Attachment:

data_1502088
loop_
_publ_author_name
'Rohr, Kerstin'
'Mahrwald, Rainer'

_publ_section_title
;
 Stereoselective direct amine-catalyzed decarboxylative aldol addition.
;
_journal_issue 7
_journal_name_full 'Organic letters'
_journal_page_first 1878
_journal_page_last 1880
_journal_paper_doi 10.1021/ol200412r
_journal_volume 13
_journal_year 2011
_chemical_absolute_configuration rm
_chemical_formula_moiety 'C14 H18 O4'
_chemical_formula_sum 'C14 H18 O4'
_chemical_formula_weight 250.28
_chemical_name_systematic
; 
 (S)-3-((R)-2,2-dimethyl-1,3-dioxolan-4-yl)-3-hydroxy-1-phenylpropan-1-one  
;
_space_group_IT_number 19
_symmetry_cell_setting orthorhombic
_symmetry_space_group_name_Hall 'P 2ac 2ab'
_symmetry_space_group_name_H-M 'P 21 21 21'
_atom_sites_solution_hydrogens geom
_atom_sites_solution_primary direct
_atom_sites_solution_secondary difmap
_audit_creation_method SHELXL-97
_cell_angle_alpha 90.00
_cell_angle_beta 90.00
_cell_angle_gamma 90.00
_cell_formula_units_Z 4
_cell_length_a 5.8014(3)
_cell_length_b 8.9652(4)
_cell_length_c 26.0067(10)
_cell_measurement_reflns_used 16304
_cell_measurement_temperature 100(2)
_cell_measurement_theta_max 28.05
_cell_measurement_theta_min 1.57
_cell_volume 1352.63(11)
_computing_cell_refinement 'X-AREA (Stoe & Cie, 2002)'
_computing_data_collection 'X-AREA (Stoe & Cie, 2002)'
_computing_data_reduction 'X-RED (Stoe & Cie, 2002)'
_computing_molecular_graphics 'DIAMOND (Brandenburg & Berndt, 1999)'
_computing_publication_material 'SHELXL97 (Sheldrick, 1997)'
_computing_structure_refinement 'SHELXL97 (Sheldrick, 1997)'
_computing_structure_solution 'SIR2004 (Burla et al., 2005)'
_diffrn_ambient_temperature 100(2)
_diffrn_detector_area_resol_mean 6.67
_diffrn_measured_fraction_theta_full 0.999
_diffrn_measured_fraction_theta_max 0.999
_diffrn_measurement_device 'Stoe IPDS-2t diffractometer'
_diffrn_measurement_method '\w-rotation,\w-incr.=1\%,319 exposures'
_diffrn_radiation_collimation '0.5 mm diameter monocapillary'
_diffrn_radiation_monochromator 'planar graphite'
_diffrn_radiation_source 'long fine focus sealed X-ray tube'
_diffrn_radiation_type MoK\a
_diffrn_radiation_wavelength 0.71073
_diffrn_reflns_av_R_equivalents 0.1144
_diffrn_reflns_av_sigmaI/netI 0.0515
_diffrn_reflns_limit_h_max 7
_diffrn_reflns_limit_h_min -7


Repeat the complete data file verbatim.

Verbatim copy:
data_1502088
loop_
_publ_author_name
'Rohr, Kerstin'
'Mahrwald, Rainer'

_publ_section_title
;
 Stereoselective direct amine-catalyzed decarboxylative aldol addition.
;
_journal_issue 7
_journal_name_full 'Organic letters'
_journal_page_first 1878
_journal_page_last 1880
_journal_paper_doi 10.1021/ol200412r
_journal_volume 13
_journal_year 2011
_chemical_absolute_configuration rm
_chemical_formula_moiety 'C14 H18 O4'
_chemical_formula_sum 'C14 H18 O4'
_chemical_formula_weight 250.28
_chemical_name_systematic
; 
 (S)-3-((R)-2,2-dimethyl-1,3-dioxolan-4-yl)-3-hydroxy-1-phenylpropan-1-one  
;
_space_group_IT_number 19
_symmetry_cell_setting orthorhombic
_symmetry_space_group_name_Hall 'P 2ac 2ab'
_symmetry_space_group_name_H-M 'P 21 21 21'
_atom_sites_solution_hydrogens geom
_atom_sites_solution_primary direct
_atom_sites_solution_secondary difmap
_audit_creation_method SHELXL-97
_cell_angle_alpha 90.00
_cell_angle_beta 90.00
_cell_angle_gamma 90.00
_cell_formula_units_Z 4
_cell_length_a 5.8014(3)
_cell_length_b 8.9652(4)
_cell_length_c 26.0067(10)
_cell_measurement_reflns_used 16304
_cell_measurement_temperature 100(2)
_cell_measurement_theta_max 28.05
_cell_measurement_theta_min 1.57
_cell_volume 1352.63(11)
_computing_cell_refinement 'X-AREA (Stoe & Cie, 2002)'
_computing_data_collection 'X-AREA (Stoe & Cie, 2002)'
_computing_data_reduction 'X-RED (Stoe & Cie, 2002)'
_computing_molecular_graphics 'DIAMOND (Brandenburg & Berndt, 1999)'
_computing_publication_material 'SHELXL97 (Sheldrick, 1997)'
_computing_structure_refinement 'SHELXL97 (Sheldrick, 1997)'
_computing_structure_solution 'SIR2004 (Burla et al., 2005)'
_diffrn_ambient_temperature 100(2)
_diffrn_detector_area_resol_mean 6.67
_diffrn_measured_fraction_theta_full 0.999
_diffrn_measured_fraction_theta_max 0.999
_diffrn_measurement_device 'Stoe IPDS-2t diffractometer'
_diffrn_measurement_method '\w-rotation,\w-incr.=1\%,319 exposures'
_diffrn_radiation_collimation '0.5 mm diameter monocapillary'
_diffrn_radiation_monochromator 'planar graphite'
_diffrn_radiation_source 'long fine focus sealed X-ray tube'
_diffrn_radiation_type MoK\a
_diffrn_radiation_wavelength 0.71073
_diffrn_reflns_av_R_equivalents 0.1144
_diffrn_reflns_av_sigmaI/netI 0.0515
_diffrn_reflns_limit_h_max 7
_diffrn_reflns_limit_h_min -7